Army Corps to Blow Cormorants Out of the Sky—Can You Help?

On Friday, March 20, the Army Corps of Engineers announced its final decision to go forward with a “management plan” that calls for the slaughter of nearly 11,000 double-crested cormorants and the destruction of over 26,000 cormorant nests on East Sand Island, at the mouth of the Pacific Northwest’s Columbia River. The Audubon Society of Portland has been tracking this lethal control plan since it was first announced, commenting during the environmental review, spreading the word, and mobilizing bird lovers to speak out against it.

The cormorants will be blown out of the sky with shotguns and shot at close range with rifles as they glide over the water, gathering food for their hatchlings on the island. All told, the federal government’s plan calls for mowing down more than half of East Sand Island’s cormorants—the largest colony of these birds in the western United States. This represents the killing of 15% of the entire population west of the Rockies.

The Corps’ plan is a misguided and scientifically suspect attempt to mitigate the precipitous decline of protected salmon species in the region. Rather than attack the root causes of salmon loss—habitat loss, over development, and the Corps’ own management of the Columbia River Hydropower System—the federal government has scapegoated the birds for doing what comes naturally: eating fish.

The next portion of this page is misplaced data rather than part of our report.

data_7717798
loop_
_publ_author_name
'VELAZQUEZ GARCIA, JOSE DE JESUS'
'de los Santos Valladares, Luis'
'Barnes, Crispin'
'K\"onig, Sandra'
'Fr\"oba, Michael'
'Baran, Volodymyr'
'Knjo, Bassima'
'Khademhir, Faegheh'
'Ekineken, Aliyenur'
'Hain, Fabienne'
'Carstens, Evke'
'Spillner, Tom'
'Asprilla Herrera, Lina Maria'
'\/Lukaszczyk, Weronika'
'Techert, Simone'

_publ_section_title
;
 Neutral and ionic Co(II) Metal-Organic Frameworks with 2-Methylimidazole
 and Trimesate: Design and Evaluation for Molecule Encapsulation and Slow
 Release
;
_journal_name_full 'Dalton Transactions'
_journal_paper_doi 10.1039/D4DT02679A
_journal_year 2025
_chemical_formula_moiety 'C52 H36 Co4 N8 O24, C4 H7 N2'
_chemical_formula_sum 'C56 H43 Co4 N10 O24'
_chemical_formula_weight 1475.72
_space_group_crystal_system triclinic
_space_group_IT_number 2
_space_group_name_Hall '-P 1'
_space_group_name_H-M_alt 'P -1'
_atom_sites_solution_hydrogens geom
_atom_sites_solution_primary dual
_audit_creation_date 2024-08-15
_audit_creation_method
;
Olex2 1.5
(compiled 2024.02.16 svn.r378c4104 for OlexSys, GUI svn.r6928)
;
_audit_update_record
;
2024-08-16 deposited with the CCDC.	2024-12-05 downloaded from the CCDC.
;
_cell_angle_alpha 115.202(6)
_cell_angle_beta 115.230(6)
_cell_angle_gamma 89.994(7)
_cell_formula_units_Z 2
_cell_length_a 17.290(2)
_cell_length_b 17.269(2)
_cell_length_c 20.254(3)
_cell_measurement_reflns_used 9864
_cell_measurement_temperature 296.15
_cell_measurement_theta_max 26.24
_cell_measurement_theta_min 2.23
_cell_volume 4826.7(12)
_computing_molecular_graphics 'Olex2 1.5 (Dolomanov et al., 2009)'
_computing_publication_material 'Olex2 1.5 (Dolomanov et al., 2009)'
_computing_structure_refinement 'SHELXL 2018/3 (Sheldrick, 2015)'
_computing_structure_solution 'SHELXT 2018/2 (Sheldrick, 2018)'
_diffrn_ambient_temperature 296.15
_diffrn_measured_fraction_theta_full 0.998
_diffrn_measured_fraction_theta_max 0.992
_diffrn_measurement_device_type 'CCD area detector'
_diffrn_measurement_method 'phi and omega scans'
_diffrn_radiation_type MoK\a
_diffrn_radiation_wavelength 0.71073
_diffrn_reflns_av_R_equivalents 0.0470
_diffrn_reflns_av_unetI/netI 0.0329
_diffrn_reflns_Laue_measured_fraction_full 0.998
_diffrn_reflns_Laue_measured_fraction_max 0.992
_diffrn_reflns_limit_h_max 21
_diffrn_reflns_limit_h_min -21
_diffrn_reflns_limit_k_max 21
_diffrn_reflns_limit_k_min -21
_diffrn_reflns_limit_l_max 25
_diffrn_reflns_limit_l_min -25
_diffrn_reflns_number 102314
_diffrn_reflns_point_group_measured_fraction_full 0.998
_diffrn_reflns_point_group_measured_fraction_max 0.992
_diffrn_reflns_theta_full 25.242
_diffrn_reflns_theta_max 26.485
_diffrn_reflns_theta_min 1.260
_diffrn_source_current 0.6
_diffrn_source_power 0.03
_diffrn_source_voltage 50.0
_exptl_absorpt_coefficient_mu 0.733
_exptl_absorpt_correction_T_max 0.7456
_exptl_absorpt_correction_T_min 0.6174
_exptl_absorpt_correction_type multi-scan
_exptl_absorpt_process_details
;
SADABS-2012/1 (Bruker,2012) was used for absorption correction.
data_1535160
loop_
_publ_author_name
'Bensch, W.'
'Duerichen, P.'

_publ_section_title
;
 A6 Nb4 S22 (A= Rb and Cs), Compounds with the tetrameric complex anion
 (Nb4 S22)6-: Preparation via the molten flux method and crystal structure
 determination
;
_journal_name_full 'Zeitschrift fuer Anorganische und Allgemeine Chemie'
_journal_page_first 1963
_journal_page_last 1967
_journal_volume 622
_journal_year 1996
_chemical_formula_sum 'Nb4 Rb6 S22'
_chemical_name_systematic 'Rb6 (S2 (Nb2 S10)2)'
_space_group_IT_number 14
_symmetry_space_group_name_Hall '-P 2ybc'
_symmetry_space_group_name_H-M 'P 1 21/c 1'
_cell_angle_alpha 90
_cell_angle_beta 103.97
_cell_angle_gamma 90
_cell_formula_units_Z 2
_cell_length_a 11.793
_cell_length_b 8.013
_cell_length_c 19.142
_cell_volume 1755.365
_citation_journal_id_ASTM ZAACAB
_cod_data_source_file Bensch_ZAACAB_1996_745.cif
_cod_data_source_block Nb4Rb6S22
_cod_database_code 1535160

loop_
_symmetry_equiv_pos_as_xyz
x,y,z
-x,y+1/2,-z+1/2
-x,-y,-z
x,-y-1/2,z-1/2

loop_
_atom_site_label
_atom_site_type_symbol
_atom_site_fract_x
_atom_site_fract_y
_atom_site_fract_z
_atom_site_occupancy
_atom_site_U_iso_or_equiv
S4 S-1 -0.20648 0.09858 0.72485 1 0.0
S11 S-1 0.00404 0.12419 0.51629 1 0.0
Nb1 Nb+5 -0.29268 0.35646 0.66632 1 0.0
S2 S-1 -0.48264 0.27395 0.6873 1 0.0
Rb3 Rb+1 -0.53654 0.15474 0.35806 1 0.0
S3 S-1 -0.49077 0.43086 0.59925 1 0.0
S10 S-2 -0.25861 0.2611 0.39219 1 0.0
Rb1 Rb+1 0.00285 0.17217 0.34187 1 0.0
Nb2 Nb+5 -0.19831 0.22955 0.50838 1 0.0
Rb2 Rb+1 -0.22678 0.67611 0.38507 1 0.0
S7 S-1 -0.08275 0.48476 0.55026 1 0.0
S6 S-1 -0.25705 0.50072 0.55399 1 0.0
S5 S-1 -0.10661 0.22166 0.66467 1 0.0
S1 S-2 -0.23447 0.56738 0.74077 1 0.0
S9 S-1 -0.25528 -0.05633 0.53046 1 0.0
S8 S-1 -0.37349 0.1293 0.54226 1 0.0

During the environmental review process, the Corps received over 145,000 comments opposing its lethal management plan, with over 98% of commenters voicing opposition to lethal control. ALDF joined this chorus, calling on the Corps to thoroughly analyze the panoply of human-caused impacts on salmon populations, and to engage in a bioethical review of how to manage the bird and fish species.

However, despite this overwhelming public opposition, and the lack of any scientific basis for the hypothesis that blasting cormorants out of the sky will lead salmon populations to rebound, the Corps’ lethal management plan is moving forward. Their narrow-minded calculation pits one protected species against another in a zero-sum game. That’s not conservation; it’s a massacre.

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